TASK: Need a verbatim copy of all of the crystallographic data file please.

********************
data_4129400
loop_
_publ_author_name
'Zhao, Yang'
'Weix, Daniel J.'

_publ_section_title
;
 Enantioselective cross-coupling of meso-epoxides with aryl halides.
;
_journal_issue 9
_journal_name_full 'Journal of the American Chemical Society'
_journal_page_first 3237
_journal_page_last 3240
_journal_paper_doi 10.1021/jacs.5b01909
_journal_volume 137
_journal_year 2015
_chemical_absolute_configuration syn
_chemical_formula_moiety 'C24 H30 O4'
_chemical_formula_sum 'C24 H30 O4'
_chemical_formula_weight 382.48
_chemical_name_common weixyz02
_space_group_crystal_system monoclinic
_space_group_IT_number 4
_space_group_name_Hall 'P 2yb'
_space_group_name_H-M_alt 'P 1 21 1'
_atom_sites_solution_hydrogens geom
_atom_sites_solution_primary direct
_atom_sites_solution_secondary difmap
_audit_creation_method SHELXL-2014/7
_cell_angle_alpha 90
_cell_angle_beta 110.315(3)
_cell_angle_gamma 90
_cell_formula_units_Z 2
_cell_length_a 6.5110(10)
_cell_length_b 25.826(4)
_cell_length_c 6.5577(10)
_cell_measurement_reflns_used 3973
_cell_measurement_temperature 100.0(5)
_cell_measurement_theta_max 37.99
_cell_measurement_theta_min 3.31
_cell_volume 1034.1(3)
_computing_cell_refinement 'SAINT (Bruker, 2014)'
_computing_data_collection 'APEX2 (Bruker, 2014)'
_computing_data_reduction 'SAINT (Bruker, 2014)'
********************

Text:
data_4129400
loop_
_publ_author_name
'Zhao, Yang'
'Weix, Daniel J.'

_publ_section_title
;
 Enantioselective cross-coupling of meso-epoxides with aryl halides.
;
_journal_issue 9
_journal_name_full 'Journal of the American Chemical Society'
_journal_page_first 3237
_journal_page_last 3240
_journal_paper_doi 10.1021/jacs.5b01909
_journal_volume 137
_journal_year 2015
_chemical_absolute_configuration syn
_chemical_formula_moiety 'C24 H30 O4'
_chemical_formula_sum 'C24 H30 O4'
_chemical_formula_weight 382.48
_chemical_name_common weixyz02
_space_group_crystal_system monoclinic
_space_group_IT_number 4
_space_group_name_Hall 'P 2yb'
_space_group_name_H-M_alt 'P 1 21 1'
_atom_sites_solution_hydrogens geom
_atom_sites_solution_primary direct
_atom_sites_solution_secondary difmap
_audit_creation_method SHELXL-2014/7
_cell_angle_alpha 90
_cell_angle_beta 110.315(3)
_cell_angle_gamma 90
_cell_formula_units_Z 2
_cell_length_a 6.5110(10)
_cell_length_b 25.826(4)
_cell_length_c 6.5577(10)
_cell_measurement_reflns_used 3973
_cell_measurement_temperature 100.0(5)
_cell_measurement_theta_max 37.99
_cell_measurement_theta_min 3.31
_cell_volume 1034.1(3)
_computing_cell_refinement 'SAINT (Bruker, 2014)'
_computing_data_collection 'APEX2 (Bruker, 2014)'
_computing_data_reduction 'SAINT (Bruker, 2014)'